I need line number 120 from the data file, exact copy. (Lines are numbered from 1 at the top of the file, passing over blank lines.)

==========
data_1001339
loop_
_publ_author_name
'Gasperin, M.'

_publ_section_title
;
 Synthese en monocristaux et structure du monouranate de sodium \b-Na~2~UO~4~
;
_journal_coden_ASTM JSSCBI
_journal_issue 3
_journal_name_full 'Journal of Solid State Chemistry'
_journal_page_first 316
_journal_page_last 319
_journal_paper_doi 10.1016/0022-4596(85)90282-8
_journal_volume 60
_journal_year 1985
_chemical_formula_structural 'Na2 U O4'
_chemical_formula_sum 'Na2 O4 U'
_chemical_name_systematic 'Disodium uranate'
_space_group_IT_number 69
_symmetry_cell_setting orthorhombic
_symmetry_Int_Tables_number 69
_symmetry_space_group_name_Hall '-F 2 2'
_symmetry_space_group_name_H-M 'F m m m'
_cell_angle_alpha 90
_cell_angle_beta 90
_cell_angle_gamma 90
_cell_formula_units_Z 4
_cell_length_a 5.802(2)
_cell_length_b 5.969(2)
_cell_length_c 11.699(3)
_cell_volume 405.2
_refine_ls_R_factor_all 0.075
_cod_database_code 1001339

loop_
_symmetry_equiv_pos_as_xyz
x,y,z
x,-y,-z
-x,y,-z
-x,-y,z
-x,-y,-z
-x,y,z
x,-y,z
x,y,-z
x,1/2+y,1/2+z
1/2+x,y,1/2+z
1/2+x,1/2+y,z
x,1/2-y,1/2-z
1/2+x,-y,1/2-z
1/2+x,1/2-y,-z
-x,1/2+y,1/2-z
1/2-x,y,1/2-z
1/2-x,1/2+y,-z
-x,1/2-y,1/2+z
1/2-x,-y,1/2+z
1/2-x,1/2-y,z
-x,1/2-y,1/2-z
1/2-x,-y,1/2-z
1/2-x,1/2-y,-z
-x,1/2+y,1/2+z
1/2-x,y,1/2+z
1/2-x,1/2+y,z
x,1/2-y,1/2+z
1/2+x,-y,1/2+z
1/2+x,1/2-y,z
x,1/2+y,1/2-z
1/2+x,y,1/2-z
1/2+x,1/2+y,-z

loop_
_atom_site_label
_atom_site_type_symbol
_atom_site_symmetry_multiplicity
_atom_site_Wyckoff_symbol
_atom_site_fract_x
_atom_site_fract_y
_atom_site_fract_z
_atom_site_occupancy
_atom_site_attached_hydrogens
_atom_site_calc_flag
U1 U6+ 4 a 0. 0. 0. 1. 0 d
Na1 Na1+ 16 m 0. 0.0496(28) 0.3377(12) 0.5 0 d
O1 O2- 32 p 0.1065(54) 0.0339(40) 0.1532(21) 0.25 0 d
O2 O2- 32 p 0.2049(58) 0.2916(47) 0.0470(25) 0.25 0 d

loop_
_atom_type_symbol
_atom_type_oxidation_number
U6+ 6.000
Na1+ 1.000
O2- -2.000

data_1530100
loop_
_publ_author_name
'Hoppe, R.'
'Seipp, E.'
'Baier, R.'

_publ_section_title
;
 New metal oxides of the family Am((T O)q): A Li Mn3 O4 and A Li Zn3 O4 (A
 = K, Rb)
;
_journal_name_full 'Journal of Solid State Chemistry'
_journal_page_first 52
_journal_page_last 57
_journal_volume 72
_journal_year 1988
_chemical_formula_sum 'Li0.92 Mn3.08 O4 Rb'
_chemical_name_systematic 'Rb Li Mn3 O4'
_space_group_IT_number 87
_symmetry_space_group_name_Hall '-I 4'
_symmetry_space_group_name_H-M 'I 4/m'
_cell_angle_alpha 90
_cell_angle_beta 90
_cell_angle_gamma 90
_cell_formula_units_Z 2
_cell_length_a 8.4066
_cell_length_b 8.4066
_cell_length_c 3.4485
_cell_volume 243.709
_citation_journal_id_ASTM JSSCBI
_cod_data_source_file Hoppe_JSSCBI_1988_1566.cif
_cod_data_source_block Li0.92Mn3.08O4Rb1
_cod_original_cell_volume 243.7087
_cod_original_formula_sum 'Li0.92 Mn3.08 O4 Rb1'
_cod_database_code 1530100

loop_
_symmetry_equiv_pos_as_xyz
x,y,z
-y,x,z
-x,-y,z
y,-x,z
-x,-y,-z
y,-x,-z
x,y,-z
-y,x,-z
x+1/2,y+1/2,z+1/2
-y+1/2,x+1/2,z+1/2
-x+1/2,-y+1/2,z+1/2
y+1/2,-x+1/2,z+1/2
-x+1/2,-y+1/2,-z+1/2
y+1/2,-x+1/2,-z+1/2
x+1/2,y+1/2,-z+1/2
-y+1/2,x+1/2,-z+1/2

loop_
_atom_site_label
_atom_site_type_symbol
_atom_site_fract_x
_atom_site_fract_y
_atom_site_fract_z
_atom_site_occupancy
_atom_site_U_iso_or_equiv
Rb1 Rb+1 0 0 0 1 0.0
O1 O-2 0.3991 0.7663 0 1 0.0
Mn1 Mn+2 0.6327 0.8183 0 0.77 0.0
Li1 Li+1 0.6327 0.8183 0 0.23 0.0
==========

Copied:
_cod_data_source_file Hoppe_JSSCBI_1988_1566.cif